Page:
Home call is taken mostly by the PGY-3 residents, who serve a backup role to in-house residents. Third-year residents also assist the chiefs in the OR one weekend per month.

Chief Call

Chief call is taken by PGY-4 and PGY-5 classes. Weekends are split up between the fifth-year residents, who each take one weekend per month.

Residents are encouraged to pursue research projects according to their level of interest. In accordance with ACGME standards, each resident is required to complete one research project. To that end, four months of dedicated research time are provided during residency. Dr. Bryce Allen, our department research director (official title***) is well-versed in helping residents get projects off the ground quickly and efficiently. Some residents choose to engage in leadership roles or work on other clinical endeavors after completing their required project. However, research-keen residents often complete multiple projects throughout their tenure. Collaboration with the Temple Health & Biosciences District allows residents to engage in biomechanical studies. Support from the department allows residents to design and implement prospective clinical studies. A user-friendly electronic medical record and an abundance of eager medial students allows for swift completion of retrospective clinic studies. Presentation of resident work at regional and national conferences is encouraged and can often be funded by our institution or through industry partnerships.

  • Train at one of U.S. News & World Report's top hospitals in Texas

    Baylor Scott & White Medical Center – Temple is a 640-bed teaching and research hospital with a Level I trauma center.

How to Apply

Applications are accepted through the Electronic Residency Application Service (ERAS). Our program participates in the National Resident Matching Program (NRMP) and adheres to their policies and guidelines.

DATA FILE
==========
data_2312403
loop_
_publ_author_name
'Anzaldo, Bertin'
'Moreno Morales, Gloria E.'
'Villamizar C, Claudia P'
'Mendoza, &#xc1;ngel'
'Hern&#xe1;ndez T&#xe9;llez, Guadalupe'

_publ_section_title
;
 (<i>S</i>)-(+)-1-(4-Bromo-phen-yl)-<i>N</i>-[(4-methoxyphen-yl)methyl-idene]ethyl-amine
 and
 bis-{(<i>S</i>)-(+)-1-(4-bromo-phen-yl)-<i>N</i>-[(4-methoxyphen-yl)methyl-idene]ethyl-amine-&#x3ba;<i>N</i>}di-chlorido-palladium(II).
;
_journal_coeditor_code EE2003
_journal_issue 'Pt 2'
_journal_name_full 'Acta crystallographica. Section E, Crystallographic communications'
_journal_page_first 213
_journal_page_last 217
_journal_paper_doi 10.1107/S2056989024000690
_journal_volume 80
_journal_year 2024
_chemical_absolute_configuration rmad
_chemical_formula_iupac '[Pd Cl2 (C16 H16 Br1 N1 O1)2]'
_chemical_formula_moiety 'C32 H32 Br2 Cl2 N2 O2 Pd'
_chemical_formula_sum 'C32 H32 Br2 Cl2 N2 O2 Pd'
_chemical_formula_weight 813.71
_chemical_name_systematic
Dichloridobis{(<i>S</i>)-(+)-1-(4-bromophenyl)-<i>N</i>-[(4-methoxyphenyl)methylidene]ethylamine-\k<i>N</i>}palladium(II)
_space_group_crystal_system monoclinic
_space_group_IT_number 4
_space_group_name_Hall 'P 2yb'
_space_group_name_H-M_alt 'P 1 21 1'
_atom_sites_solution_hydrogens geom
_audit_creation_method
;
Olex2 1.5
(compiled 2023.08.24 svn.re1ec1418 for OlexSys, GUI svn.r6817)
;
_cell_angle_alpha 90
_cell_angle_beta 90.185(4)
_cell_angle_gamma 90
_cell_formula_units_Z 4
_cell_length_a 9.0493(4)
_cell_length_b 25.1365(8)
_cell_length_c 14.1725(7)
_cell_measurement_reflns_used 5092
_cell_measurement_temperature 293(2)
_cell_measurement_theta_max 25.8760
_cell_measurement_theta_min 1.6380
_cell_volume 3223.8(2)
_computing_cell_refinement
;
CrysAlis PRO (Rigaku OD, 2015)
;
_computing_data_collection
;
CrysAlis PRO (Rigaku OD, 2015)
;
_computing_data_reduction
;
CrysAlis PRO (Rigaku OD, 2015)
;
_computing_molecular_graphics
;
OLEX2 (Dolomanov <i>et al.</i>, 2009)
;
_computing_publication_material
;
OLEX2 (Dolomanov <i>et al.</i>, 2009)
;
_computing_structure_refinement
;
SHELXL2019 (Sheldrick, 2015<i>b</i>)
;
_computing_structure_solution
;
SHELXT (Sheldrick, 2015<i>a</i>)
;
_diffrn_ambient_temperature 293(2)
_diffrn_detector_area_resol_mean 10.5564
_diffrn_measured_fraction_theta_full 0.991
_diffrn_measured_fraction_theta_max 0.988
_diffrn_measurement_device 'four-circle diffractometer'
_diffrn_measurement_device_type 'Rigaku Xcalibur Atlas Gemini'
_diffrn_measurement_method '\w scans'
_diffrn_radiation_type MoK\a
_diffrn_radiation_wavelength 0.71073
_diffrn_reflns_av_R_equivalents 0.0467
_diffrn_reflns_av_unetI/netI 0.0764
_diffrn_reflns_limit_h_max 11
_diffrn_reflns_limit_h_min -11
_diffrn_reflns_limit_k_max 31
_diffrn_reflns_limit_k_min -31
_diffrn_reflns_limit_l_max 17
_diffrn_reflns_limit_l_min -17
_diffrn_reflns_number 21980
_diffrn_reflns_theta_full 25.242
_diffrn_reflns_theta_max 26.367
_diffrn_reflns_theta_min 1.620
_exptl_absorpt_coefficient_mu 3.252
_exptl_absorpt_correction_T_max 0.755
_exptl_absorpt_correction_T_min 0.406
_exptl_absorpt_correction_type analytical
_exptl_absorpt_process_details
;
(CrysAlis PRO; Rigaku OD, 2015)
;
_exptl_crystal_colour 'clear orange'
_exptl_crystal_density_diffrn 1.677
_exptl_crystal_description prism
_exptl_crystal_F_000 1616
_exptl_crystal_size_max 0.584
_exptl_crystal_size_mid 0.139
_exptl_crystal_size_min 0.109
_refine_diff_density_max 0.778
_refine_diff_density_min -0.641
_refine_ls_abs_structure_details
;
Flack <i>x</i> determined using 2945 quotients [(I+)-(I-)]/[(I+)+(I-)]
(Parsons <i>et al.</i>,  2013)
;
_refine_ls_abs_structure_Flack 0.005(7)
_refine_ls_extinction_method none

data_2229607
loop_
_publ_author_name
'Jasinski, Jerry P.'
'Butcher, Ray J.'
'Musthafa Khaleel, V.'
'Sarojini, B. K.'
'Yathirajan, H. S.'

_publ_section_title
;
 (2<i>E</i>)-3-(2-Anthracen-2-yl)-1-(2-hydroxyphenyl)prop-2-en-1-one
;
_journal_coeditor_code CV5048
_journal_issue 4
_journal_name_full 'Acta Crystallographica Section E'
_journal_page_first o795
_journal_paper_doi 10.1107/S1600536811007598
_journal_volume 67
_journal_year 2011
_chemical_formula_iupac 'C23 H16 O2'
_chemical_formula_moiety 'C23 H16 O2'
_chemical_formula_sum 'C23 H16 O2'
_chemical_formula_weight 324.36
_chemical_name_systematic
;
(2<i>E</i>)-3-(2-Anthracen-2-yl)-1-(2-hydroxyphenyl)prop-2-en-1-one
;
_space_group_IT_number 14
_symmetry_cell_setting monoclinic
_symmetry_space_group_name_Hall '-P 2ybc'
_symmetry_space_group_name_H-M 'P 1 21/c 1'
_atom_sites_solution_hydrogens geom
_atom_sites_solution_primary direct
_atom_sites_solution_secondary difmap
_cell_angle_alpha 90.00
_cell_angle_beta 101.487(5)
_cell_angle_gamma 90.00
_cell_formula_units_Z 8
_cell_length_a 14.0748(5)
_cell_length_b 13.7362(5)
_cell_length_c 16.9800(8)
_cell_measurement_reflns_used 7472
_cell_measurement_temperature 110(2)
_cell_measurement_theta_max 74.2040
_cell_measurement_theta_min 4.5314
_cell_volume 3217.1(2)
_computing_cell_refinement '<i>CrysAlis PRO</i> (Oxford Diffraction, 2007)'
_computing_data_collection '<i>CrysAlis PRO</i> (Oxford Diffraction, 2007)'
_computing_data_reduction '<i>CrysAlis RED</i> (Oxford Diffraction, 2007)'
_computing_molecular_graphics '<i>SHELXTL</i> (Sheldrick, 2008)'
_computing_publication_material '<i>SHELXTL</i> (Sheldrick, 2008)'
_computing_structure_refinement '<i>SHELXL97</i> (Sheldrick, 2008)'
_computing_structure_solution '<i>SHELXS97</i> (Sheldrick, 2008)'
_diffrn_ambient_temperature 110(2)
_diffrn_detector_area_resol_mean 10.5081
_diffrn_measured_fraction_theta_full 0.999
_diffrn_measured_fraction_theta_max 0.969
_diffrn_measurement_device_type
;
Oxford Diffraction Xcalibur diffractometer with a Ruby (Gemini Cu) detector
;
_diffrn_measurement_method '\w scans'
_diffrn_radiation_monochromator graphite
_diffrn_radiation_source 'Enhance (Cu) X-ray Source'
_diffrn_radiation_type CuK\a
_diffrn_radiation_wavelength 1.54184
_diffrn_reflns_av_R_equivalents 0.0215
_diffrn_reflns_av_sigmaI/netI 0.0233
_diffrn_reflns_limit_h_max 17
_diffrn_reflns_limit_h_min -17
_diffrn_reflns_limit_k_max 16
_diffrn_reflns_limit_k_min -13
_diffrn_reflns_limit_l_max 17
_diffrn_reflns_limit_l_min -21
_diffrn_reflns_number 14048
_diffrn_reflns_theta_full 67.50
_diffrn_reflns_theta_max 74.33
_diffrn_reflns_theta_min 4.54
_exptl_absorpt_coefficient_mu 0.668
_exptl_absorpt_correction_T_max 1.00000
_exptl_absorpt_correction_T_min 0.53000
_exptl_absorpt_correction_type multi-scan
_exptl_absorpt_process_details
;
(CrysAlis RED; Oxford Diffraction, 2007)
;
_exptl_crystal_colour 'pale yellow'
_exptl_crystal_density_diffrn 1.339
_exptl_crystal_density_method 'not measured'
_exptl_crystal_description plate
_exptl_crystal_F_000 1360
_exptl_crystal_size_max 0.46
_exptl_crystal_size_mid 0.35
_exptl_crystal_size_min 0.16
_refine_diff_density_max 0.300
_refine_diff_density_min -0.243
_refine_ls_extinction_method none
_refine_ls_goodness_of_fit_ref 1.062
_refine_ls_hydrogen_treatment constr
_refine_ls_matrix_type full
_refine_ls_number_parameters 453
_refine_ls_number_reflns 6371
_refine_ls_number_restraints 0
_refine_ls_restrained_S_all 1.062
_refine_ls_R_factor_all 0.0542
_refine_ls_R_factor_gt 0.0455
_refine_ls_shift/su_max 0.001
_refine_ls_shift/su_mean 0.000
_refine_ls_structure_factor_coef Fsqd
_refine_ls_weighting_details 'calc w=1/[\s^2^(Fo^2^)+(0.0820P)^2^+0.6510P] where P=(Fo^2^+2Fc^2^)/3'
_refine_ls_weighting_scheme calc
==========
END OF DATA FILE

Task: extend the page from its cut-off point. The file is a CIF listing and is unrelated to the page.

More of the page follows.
Application deadline is November 15.

Application Requirements

Eligible candidates should provide a minimum of three letters of recommendation.

Baylor Scott & White Health accepts only the J1 visa for those individuals who require a visa in order to be work-authorized.

In addition, the following are also taken into consideration:

  • Class rank
  • Election to AOA or other honors
  • USMLE steps I
  • Review of personal statement
  • Review of dean's letter, with special attention to surgery clerkship grade
  • Research/publications
  • Employment history
  • Outside interests/hobbies/activities

Learn more about Baylor Scott & White's housestaff appointment eligibility, including guidelines for international medical graduates.

Contact Us

Cyndi Kruedelbach 
Phone: 254.724.5455
Fax: 254.724.0764

Orthopedic Surgery Residency
Baylor Scott & White Health
2401 S. 31st St.
Temple, TX 76508

Working at Baylor Scott & White Health

Compensation and Benefits

In addition to competitive stipends, we offer our residents a full menu of employee benefits. We help offset the cost of many of these benefits; others are options you can choose to pay for yourself.

Life in Temple

Temple uniquely offers a combination of access to big-city conveniences while maintaining a small-town atmosphere. Temple has also been ranked among the Top 20 Fastest Growing Cities in Texas and one of America's most affordable places of 2015.

Why Baylor Scott & White

As the largest not-for-profit health care system in Texas and one of the largest in the United States, Baylor Scott & White Health includes 48 hospitals, more than 900 patient care sites, more than 6,000 active physicians and more than 40,000 employees.

Check out all of our programs in North and Central Texas